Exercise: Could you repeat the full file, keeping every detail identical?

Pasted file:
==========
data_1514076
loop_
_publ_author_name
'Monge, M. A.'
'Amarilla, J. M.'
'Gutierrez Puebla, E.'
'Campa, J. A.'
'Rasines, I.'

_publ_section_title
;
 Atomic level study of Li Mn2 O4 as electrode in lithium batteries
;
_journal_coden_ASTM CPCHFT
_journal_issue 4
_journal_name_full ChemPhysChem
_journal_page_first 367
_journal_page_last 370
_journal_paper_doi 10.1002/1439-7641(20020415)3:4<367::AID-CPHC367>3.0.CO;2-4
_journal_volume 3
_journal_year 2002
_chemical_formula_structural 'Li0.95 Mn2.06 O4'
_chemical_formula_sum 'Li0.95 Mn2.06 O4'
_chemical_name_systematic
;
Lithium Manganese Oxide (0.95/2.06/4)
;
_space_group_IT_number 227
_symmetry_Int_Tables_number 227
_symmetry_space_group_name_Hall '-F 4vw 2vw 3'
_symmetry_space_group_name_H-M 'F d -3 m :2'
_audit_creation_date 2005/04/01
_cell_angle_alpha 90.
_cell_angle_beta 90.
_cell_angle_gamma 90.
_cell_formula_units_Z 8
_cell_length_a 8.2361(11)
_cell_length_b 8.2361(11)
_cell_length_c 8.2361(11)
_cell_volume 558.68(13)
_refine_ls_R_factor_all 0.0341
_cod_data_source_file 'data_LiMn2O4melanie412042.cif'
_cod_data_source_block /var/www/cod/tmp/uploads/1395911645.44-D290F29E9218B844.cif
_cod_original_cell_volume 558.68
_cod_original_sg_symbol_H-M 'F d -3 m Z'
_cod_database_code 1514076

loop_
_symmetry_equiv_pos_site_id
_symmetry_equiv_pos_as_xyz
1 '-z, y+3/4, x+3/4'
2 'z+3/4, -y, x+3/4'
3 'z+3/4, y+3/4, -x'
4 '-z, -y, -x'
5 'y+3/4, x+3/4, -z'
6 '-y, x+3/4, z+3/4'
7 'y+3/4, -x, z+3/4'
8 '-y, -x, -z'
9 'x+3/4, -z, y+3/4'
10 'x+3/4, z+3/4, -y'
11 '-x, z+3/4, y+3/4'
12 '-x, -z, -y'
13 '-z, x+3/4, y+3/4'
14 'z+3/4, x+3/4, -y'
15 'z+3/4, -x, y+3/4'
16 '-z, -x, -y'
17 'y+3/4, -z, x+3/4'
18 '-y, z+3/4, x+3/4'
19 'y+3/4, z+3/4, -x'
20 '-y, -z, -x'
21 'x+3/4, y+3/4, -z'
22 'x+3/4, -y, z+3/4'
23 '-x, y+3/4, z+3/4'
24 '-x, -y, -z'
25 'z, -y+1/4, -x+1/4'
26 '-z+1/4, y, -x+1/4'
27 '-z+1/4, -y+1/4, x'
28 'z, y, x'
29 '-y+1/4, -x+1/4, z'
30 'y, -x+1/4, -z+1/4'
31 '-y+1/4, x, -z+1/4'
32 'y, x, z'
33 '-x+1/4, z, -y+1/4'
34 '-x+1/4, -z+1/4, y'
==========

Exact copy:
data_1514076
loop_
_publ_author_name
'Monge, M. A.'
'Amarilla, J. M.'
'Gutierrez Puebla, E.'
'Campa, J. A.'
'Rasines, I.'

_publ_section_title
;
 Atomic level study of Li Mn2 O4 as electrode in lithium batteries
;
_journal_coden_ASTM CPCHFT
_journal_issue 4
_journal_name_full ChemPhysChem
_journal_page_first 367
_journal_page_last 370
_journal_paper_doi 10.1002/1439-7641(20020415)3:4<367::AID-CPHC367>3.0.CO;2-4
_journal_volume 3
_journal_year 2002
_chemical_formula_structural 'Li0.95 Mn2.06 O4'
_chemical_formula_sum 'Li0.95 Mn2.06 O4'
_chemical_name_systematic
;
Lithium Manganese Oxide (0.95/2.06/4)
;
_space_group_IT_number 227
_symmetry_Int_Tables_number 227
_symmetry_space_group_name_Hall '-F 4vw 2vw 3'
_symmetry_space_group_name_H-M 'F d -3 m :2'
_audit_creation_date 2005/04/01
_cell_angle_alpha 90.
_cell_angle_beta 90.
_cell_angle_gamma 90.
_cell_formula_units_Z 8
_cell_length_a 8.2361(11)
_cell_length_b 8.2361(11)
_cell_length_c 8.2361(11)
_cell_volume 558.68(13)
_refine_ls_R_factor_all 0.0341
_cod_data_source_file 'data_LiMn2O4melanie412042.cif'
_cod_data_source_block /var/www/cod/tmp/uploads/1395911645.44-D290F29E9218B844.cif
_cod_original_cell_volume 558.68
_cod_original_sg_symbol_H-M 'F d -3 m Z'
_cod_database_code 1514076

loop_
_symmetry_equiv_pos_site_id
_symmetry_equiv_pos_as_xyz
1 '-z, y+3/4, x+3/4'
2 'z+3/4, -y, x+3/4'
3 'z+3/4, y+3/4, -x'
4 '-z, -y, -x'
5 'y+3/4, x+3/4, -z'
6 '-y, x+3/4, z+3/4'
7 'y+3/4, -x, z+3/4'
8 '-y, -x, -z'
9 'x+3/4, -z, y+3/4'
10 'x+3/4, z+3/4, -y'
11 '-x, z+3/4, y+3/4'
12 '-x, -z, -y'
13 '-z, x+3/4, y+3/4'
14 'z+3/4, x+3/4, -y'
15 'z+3/4, -x, y+3/4'
16 '-z, -x, -y'
17 'y+3/4, -z, x+3/4'
18 '-y, z+3/4, x+3/4'
19 'y+3/4, z+3/4, -x'
20 '-y, -z, -x'
21 'x+3/4, y+3/4, -z'
22 'x+3/4, -y, z+3/4'
23 '-x, y+3/4, z+3/4'
24 '-x, -y, -z'
25 'z, -y+1/4, -x+1/4'
26 '-z+1/4, y, -x+1/4'
27 '-z+1/4, -y+1/4, x'
28 'z, y, x'
29 '-y+1/4, -x+1/4, z'
30 'y, -x+1/4, -z+1/4'
31 '-y+1/4, x, -z+1/4'
32 'y, x, z'
33 '-x+1/4, z, -y+1/4'
34 '-x+1/4, -z+1/4, y'